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Exclusive: Buyout firms team up to take BMC Software private - sources

By Greg Roumeliotis, Nadia Damouni and Soyoung Kim

NEW YORK (Reuters) - Private equity firms are joining forces in the auction of BMC Software Inc, four people familiar with the matter said on Thursday, making it more likely that the business software maker will be taken private in a deal that will top $6 billion.

Shares of BMC jumped as high as 9 percent on the news and were trading up 4.1 percent at $45.71 in early afternoon trading, giving the Houston, Texas-based company a market value of around $6.6 billion.

KKR & Co LP and TPG Capital LP have formed a consortium, the people said on condition of anonymity because the process is confidential. Bain Capital LLC and Golden Gate Capital have separately also teamed up for the auction, the people added.

Thoma Bravo LLC is participating in a third buyout consortium, one of the people said. None of the people disclosed how much the private equity firms would be willing to pay for BMC.

The process is now past the first rounds of bids and management presentations are taking place, the people said, adding that final bids are expected in the next few weeks.

A BMC Software spokesman declined to comment. KKR, TPG, Golden Gate, Bain and Thoma Bravo also declined to comment.

BMC, which competes with Oracle Corp, SAP AG, CA Inc and Compuware, was under pressure from Paul Singer's activist hedge fund Elliott Management to sell itself last year.

The company eventually said it had weighed strategic options and had decided to buy back $1 billion in stock.

BMC executives admitted in 2012 that the company had been "late" to latch onto an industry shift toward Internet-based software, also known as "software-as-a-service".

Activist investor Elliott Management argued last year that management was neglecting a huge opportunity to use their large installed base to expand into Internet-based business software, a market then dominated by the likes of Salesforce.com Inc. The world's largest providers of software for enterprises, including Oracle, SAP and Microsoft, had already begun investing heavily in that market.

BMC needed a board with a fresh approach in order to keep up, Elliott argued. The investment firm also pointed out significant scope to trim headcount and create a more efficient business.

Elliott owned 9.6 percent of BMC as of January 30, according to a regulatory filing.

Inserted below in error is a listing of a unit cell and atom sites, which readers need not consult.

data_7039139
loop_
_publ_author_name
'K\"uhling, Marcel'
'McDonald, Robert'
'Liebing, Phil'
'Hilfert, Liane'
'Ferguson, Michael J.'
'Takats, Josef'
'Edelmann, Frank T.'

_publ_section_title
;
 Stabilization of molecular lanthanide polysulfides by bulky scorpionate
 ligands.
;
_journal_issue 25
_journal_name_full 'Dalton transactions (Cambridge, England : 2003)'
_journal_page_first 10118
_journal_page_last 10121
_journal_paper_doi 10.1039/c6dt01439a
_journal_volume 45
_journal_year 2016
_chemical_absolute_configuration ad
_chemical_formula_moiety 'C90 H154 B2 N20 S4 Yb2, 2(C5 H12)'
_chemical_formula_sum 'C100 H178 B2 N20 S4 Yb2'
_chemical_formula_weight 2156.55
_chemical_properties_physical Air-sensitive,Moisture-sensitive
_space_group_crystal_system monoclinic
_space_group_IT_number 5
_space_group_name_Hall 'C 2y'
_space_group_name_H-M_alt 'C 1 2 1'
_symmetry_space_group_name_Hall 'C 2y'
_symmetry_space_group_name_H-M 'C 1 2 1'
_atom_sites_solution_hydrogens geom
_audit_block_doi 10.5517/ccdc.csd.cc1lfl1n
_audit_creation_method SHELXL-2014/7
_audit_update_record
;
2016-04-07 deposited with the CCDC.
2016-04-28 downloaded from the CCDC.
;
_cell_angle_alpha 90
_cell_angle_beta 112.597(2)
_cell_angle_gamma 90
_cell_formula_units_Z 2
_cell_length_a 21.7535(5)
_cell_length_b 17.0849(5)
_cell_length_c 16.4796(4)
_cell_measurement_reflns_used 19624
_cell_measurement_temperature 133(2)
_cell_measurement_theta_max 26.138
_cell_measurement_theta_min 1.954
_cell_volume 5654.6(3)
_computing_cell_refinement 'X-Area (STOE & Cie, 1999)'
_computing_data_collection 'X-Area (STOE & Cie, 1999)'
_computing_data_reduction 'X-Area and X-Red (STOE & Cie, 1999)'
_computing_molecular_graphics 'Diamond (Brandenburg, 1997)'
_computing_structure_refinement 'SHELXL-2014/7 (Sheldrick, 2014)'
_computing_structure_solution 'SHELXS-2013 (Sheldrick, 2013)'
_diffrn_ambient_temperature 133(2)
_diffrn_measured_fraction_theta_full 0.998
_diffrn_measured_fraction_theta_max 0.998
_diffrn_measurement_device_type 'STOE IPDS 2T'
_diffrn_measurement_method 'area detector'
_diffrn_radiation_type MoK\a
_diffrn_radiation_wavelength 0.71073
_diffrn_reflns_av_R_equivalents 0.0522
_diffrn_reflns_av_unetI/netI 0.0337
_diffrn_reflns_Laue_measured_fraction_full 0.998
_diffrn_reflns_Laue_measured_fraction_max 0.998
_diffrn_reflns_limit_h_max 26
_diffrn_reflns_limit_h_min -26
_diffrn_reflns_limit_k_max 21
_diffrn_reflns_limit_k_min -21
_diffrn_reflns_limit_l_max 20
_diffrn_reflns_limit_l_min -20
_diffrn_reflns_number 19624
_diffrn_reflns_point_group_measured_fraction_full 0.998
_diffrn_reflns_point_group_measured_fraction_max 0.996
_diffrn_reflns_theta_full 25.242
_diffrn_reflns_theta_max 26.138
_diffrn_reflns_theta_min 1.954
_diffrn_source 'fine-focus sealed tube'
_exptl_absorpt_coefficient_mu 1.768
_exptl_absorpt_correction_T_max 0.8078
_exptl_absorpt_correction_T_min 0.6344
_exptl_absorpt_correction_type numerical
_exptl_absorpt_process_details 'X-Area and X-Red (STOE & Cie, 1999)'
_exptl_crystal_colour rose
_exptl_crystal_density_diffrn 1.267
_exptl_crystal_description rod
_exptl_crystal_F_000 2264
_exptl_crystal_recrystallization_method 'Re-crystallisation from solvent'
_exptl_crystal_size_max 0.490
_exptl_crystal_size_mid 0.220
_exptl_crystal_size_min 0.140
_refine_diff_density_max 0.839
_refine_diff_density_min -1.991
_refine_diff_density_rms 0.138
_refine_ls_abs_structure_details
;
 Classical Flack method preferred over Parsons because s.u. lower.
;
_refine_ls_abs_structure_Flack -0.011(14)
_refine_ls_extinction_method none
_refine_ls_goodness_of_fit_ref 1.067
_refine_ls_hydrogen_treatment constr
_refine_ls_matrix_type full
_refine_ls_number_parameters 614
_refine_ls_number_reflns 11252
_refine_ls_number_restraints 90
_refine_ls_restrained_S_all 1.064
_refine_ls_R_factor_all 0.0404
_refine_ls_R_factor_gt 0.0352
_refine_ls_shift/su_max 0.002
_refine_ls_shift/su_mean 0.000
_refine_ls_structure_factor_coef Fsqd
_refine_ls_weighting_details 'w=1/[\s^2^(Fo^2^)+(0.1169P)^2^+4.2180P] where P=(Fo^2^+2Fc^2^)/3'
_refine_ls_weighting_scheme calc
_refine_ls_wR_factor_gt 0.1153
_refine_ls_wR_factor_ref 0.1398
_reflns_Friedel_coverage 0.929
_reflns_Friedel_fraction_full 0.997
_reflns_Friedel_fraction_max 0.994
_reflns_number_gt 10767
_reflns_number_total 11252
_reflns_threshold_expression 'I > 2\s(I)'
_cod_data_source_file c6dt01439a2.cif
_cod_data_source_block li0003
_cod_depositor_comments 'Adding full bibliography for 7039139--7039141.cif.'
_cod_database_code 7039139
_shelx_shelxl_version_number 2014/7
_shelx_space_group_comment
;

WHAT'S ITS FUTURE?

In January, BMC forecast a lower-than-expected profit for 2013 after reporting third-quarter results below Wall Street estimates due to lower license bookings at its two main divisions: enterprise services management and mainframe service management businesses.

At the end of trading on Wednesday, BMC's enterprise value stood at 6.2 times its projected 12-month earnings before interest, tax, depreciation and amortization, compared to a 7.1 times average for its peer group, according to Thomson Reuters data.

"The buyout of BMC is unlikely to happen at a materially higher level from the current (share) price ... BMC's business has been suffering as customers are concerned about its future," Mizuho Securities USA Inc analysts wrote in a note on Thursday.

Elliott Management had signed a standstill agreement with BMC last summer that is set to expire on March 23 and prevented the New York-based hedge fund from making a bid or nominating board directors without the target's prior consent.

In a regulatory filing on Wednesday, BMC extended by two weeks the time window for shareholders to submit board nominees and items for the annual meeting. The period to submit proposal will now run from April 6 to May 6.

Rival Compuware Corp, which has rejected a $2.3 billion bid from Elliott, is also exploring a sale and talking to buyout firms to gauge takeover interest, people familiar with the matter said last month.

Elliott is an investor alongside Golden Gate, Thoma Bravo and Francisco Partners in business software company Attachmate Corporation.

(Reporting by Greg Roumeliotis, Nadia Damouni and Soyoung Kim in New York; Editing by Maureen Bavdek, Tim Dobbyn, Bernard Orr and Nick Zieminski)

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